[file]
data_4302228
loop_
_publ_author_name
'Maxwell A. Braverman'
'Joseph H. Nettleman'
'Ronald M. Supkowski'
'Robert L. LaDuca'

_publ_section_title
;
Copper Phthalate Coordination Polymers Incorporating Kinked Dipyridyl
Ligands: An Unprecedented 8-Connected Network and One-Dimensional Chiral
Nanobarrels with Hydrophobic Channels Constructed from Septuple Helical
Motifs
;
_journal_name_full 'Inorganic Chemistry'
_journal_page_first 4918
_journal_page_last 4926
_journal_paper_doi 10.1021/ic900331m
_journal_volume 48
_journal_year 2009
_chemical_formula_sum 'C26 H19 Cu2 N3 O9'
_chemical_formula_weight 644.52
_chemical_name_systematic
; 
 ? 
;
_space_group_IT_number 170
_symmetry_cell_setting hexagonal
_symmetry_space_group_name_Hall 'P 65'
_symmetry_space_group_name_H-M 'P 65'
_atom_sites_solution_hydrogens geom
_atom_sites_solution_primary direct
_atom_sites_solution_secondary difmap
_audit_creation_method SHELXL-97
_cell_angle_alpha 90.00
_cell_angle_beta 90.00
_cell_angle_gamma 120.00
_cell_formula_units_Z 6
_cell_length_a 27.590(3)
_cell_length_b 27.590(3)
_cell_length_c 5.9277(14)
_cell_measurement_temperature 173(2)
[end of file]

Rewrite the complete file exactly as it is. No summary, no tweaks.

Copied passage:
data_4302228
loop_
_publ_author_name
'Maxwell A. Braverman'
'Joseph H. Nettleman'
'Ronald M. Supkowski'
'Robert L. LaDuca'

_publ_section_title
;
Copper Phthalate Coordination Polymers Incorporating Kinked Dipyridyl
Ligands: An Unprecedented 8-Connected Network and One-Dimensional Chiral
Nanobarrels with Hydrophobic Channels Constructed from Septuple Helical
Motifs
;
_journal_name_full 'Inorganic Chemistry'
_journal_page_first 4918
_journal_page_last 4926
_journal_paper_doi 10.1021/ic900331m
_journal_volume 48
_journal_year 2009
_chemical_formula_sum 'C26 H19 Cu2 N3 O9'
_chemical_formula_weight 644.52
_chemical_name_systematic
; 
 ? 
;
_space_group_IT_number 170
_symmetry_cell_setting hexagonal
_symmetry_space_group_name_Hall 'P 65'
_symmetry_space_group_name_H-M 'P 65'
_atom_sites_solution_hydrogens geom
_atom_sites_solution_primary direct
_atom_sites_solution_secondary difmap
_audit_creation_method SHELXL-97
_cell_angle_alpha 90.00
_cell_angle_beta 90.00
_cell_angle_gamma 120.00
_cell_formula_units_Z 6
_cell_length_a 27.590(3)
_cell_length_b 27.590(3)
_cell_length_c 5.9277(14)
_cell_measurement_temperature 173(2)